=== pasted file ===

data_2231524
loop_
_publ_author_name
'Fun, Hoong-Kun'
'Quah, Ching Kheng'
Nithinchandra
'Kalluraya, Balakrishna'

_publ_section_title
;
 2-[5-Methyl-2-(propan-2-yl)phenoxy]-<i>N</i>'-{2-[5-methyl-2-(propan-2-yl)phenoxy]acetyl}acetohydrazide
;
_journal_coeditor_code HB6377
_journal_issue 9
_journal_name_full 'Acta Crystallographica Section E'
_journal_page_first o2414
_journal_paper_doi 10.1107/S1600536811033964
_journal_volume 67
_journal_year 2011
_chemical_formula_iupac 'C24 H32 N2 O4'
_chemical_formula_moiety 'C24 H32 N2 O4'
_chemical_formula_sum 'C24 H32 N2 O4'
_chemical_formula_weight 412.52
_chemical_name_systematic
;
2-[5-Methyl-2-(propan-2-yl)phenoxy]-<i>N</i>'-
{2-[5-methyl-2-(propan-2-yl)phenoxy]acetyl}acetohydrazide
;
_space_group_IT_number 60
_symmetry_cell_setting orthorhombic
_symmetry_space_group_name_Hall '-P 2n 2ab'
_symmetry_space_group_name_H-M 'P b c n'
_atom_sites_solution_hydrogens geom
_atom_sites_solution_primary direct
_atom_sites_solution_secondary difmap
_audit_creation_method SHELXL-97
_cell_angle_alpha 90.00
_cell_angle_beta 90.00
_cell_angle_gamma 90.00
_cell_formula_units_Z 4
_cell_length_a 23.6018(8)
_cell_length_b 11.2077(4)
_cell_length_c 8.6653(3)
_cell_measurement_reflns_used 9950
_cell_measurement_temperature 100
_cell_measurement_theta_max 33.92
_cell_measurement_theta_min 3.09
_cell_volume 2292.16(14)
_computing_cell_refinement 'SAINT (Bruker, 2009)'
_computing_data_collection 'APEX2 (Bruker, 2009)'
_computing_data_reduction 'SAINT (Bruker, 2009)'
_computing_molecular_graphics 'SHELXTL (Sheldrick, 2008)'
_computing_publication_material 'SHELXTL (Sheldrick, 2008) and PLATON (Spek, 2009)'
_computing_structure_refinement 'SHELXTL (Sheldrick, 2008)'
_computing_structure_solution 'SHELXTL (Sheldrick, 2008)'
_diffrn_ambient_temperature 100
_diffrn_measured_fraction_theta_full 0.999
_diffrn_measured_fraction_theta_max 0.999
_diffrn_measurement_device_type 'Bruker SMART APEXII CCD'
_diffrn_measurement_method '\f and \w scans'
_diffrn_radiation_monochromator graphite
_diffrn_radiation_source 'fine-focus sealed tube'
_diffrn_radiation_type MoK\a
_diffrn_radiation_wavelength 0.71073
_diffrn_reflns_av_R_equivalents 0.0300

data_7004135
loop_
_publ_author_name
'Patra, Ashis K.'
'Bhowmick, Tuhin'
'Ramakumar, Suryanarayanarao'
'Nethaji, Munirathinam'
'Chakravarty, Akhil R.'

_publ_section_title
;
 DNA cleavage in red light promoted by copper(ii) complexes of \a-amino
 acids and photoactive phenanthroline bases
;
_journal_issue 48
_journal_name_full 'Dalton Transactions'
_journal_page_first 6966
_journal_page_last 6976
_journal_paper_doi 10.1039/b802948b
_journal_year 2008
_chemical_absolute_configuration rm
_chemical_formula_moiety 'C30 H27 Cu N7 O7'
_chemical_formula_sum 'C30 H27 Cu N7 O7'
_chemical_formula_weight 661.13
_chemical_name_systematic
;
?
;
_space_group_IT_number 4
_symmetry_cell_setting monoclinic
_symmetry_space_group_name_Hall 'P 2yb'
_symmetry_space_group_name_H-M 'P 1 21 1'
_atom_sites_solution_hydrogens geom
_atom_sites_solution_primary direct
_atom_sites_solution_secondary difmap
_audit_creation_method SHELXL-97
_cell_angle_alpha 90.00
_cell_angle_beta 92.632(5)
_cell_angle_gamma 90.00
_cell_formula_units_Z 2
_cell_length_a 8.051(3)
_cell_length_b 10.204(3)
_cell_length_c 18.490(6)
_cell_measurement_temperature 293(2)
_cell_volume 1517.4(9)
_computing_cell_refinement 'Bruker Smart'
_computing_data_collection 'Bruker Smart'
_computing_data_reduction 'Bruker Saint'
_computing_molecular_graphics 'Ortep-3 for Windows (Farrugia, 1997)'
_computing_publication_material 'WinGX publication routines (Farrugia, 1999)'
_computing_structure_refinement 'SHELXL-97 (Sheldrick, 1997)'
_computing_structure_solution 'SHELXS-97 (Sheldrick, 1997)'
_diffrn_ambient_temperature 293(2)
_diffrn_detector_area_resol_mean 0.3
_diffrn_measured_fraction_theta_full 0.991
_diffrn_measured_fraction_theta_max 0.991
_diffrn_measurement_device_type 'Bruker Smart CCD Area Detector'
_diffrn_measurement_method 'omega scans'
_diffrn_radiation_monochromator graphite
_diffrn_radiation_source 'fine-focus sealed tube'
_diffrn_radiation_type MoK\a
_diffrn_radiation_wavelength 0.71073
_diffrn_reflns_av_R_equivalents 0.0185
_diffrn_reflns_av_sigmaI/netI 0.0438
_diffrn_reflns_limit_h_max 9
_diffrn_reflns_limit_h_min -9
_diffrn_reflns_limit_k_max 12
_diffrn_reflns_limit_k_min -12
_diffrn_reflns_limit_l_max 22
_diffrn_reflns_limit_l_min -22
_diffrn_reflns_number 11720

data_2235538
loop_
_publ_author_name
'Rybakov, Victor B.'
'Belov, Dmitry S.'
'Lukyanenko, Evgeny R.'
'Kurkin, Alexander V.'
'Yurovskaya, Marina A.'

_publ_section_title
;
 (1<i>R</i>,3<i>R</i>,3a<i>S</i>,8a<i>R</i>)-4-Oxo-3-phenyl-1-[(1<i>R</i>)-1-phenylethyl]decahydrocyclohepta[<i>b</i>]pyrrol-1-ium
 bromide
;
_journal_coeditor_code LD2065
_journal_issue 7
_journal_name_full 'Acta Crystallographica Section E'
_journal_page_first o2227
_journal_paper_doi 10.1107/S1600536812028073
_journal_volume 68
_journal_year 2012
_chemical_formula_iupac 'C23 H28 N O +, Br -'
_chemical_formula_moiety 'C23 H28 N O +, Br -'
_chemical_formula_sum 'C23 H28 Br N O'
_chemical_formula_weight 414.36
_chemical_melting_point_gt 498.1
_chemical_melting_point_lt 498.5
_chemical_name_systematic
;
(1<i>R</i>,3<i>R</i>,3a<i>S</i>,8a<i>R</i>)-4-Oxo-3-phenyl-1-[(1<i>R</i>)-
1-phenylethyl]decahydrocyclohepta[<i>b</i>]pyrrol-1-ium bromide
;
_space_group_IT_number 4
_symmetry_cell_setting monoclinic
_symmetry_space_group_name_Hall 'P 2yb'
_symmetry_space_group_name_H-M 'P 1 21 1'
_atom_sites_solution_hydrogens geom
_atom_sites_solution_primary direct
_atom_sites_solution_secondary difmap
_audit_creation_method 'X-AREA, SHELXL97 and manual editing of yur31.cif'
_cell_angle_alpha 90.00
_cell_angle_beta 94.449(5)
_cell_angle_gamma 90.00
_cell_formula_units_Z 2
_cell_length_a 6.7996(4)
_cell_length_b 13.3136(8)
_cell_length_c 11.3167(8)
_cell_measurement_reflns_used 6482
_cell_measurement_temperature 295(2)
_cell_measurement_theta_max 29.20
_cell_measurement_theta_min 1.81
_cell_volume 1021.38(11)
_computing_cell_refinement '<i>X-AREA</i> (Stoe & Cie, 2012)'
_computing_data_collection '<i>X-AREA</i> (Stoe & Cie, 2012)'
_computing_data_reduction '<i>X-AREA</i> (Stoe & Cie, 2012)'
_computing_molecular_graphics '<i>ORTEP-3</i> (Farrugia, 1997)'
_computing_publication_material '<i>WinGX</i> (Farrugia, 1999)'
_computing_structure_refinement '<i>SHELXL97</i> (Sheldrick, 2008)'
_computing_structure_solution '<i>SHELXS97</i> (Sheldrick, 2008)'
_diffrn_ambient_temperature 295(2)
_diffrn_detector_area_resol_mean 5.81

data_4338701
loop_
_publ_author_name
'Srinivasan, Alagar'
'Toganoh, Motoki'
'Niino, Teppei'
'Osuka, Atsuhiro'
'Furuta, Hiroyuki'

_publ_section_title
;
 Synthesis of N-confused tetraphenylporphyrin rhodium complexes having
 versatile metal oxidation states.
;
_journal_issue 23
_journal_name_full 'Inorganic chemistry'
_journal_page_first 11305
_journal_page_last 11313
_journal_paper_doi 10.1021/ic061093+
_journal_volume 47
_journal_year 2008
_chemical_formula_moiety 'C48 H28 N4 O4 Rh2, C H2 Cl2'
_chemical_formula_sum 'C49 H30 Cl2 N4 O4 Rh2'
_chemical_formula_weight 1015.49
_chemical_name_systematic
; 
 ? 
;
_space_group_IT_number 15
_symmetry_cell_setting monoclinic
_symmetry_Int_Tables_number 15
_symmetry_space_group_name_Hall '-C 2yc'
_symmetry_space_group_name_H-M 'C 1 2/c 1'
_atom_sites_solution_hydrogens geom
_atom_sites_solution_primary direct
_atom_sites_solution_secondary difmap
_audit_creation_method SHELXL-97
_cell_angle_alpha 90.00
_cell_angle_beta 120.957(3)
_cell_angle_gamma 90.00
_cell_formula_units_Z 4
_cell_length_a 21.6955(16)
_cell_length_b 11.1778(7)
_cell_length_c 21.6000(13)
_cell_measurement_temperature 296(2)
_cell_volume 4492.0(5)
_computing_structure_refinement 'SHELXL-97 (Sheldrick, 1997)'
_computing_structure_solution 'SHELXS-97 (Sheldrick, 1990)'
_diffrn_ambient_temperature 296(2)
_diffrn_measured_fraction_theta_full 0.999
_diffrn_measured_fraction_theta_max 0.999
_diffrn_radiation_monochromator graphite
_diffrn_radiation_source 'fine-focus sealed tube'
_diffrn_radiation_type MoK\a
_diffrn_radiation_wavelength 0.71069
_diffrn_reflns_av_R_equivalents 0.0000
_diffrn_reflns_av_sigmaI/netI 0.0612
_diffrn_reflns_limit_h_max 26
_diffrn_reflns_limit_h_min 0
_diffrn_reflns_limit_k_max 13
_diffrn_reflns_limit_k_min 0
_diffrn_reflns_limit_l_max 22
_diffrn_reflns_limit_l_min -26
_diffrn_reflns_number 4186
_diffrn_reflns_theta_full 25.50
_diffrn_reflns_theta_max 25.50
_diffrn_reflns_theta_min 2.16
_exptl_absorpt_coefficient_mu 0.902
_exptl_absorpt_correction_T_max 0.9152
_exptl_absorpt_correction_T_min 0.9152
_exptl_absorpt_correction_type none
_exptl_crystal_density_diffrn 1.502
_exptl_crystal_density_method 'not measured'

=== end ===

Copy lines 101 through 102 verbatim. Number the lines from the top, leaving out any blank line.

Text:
_cell_angle_beta 92.632(5)
_cell_angle_gamma 90.00